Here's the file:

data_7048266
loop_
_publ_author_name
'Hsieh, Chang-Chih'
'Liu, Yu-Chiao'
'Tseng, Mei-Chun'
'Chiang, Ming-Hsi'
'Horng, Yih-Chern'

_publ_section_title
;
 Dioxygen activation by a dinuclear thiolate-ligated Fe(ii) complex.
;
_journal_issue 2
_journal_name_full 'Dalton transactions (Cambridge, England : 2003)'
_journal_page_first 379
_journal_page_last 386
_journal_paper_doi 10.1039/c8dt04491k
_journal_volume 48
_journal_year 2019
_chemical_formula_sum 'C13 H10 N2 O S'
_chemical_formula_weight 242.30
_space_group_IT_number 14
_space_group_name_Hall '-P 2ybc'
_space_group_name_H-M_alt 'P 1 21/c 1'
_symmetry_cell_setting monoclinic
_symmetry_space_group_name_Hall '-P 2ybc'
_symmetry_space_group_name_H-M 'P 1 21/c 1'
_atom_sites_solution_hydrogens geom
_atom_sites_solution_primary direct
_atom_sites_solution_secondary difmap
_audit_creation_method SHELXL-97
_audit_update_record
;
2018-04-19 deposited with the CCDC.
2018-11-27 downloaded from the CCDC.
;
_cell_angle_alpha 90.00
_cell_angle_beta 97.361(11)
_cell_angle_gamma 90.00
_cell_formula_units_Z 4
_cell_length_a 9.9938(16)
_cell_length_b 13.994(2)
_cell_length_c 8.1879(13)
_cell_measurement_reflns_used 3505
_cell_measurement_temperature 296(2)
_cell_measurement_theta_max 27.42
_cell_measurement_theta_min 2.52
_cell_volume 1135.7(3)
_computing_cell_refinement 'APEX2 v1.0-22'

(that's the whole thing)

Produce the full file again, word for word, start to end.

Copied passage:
data_7048266
loop_
_publ_author_name
'Hsieh, Chang-Chih'
'Liu, Yu-Chiao'
'Tseng, Mei-Chun'
'Chiang, Ming-Hsi'
'Horng, Yih-Chern'

_publ_section_title
;
 Dioxygen activation by a dinuclear thiolate-ligated Fe(ii) complex.
;
_journal_issue 2
_journal_name_full 'Dalton transactions (Cambridge, England : 2003)'
_journal_page_first 379
_journal_page_last 386
_journal_paper_doi 10.1039/c8dt04491k
_journal_volume 48
_journal_year 2019
_chemical_formula_sum 'C13 H10 N2 O S'
_chemical_formula_weight 242.30
_space_group_IT_number 14
_space_group_name_Hall '-P 2ybc'
_space_group_name_H-M_alt 'P 1 21/c 1'
_symmetry_cell_setting monoclinic
_symmetry_space_group_name_Hall '-P 2ybc'
_symmetry_space_group_name_H-M 'P 1 21/c 1'
_atom_sites_solution_hydrogens geom
_atom_sites_solution_primary direct
_atom_sites_solution_secondary difmap
_audit_creation_method SHELXL-97
_audit_update_record
;
2018-04-19 deposited with the CCDC.
2018-11-27 downloaded from the CCDC.
;
_cell_angle_alpha 90.00
_cell_angle_beta 97.361(11)
_cell_angle_gamma 90.00
_cell_formula_units_Z 4
_cell_length_a 9.9938(16)
_cell_length_b 13.994(2)
_cell_length_c 8.1879(13)
_cell_measurement_reflns_used 3505
_cell_measurement_temperature 296(2)
_cell_measurement_theta_max 27.42
_cell_measurement_theta_min 2.52
_cell_volume 1135.7(3)
_computing_cell_refinement 'APEX2 v1.0-22'